Scientists find first ever fossilized heart
April 20, 2016 | 7 comments
A diagram of Rhacolepis. Image Credit: YouTube / Cosmos Magazine / Maldanis et al. 2016
The fossil organ was discovered inside the remains of a fish specimen dating back 119 million years.
Finding any sign of preserved soft tissues in a prehistoric animal fossil is a rare thing indeed, but to find the animal's internal organs still intact is something that happens only once in a blue moon.
Now palaeontologists have found something so rare that this is in fact the first time that anyone has ever discovered one - a perfectly preserved fossilized heart unearthed at a formation site in Brazil.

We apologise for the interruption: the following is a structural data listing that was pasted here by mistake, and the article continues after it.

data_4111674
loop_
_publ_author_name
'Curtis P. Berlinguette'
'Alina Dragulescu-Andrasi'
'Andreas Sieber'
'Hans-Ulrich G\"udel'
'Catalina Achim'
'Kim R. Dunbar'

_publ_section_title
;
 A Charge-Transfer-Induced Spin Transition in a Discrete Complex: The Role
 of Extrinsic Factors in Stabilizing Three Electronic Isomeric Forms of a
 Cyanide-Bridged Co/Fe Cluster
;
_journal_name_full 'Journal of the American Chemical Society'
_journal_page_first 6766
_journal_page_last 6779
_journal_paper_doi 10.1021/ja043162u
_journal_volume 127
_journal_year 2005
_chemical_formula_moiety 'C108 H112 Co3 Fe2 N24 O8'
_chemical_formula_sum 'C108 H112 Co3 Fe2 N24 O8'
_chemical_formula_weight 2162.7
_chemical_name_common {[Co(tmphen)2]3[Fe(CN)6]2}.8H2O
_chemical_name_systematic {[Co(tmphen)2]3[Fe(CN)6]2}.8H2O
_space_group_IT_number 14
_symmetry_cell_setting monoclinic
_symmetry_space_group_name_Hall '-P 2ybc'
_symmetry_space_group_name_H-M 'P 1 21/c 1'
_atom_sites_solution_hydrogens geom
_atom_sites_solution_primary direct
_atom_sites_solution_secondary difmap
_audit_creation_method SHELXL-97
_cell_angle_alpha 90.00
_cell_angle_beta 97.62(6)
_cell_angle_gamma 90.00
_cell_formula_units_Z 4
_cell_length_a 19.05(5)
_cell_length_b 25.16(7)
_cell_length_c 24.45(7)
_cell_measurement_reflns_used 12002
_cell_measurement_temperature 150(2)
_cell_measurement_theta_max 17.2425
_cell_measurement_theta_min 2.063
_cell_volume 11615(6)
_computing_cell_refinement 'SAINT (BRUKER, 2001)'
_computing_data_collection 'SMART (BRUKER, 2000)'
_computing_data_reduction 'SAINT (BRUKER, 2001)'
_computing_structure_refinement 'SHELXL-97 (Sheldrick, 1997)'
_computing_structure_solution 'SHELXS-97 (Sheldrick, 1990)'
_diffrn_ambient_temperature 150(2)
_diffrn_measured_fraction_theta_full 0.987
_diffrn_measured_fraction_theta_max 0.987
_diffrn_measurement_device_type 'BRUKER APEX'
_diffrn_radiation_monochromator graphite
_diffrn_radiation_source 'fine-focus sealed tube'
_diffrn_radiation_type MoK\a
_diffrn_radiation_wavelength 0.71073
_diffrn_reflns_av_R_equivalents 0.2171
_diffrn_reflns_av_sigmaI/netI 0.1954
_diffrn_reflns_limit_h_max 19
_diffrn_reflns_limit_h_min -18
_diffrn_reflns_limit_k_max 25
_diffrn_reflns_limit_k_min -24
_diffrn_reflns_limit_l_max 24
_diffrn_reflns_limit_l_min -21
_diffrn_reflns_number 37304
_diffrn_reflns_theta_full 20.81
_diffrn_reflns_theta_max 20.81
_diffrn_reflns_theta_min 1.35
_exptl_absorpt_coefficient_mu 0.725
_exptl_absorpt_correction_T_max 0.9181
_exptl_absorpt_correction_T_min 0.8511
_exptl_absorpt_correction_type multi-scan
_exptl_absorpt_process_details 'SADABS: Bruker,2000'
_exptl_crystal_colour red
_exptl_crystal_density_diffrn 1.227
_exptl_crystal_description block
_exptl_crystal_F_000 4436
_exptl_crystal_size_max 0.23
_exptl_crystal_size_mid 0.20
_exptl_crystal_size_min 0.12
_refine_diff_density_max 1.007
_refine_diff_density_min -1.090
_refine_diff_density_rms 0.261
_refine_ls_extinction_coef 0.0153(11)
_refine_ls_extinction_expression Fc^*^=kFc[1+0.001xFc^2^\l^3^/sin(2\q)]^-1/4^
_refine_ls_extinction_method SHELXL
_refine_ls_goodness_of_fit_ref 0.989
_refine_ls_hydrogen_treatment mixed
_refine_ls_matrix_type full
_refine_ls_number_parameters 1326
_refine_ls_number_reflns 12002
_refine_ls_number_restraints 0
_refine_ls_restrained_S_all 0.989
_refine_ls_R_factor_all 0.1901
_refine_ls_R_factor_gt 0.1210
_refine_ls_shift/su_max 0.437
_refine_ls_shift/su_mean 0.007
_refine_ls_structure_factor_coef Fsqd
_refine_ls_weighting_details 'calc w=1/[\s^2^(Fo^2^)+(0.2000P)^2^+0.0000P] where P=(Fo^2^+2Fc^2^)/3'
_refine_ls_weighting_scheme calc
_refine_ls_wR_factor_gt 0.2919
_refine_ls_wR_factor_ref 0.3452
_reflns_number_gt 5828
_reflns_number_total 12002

Like most soft tissues the heart does not preserve well so such levels of preservation typically only occur under very specific conditions such as if the animal had been buried in a mudslide.
The remarkable organ, which was found inside the fossil remains of a fish called Rhacolepis, is now offering scientists a rare opportunity to study the evolution of the heart over millions of years.
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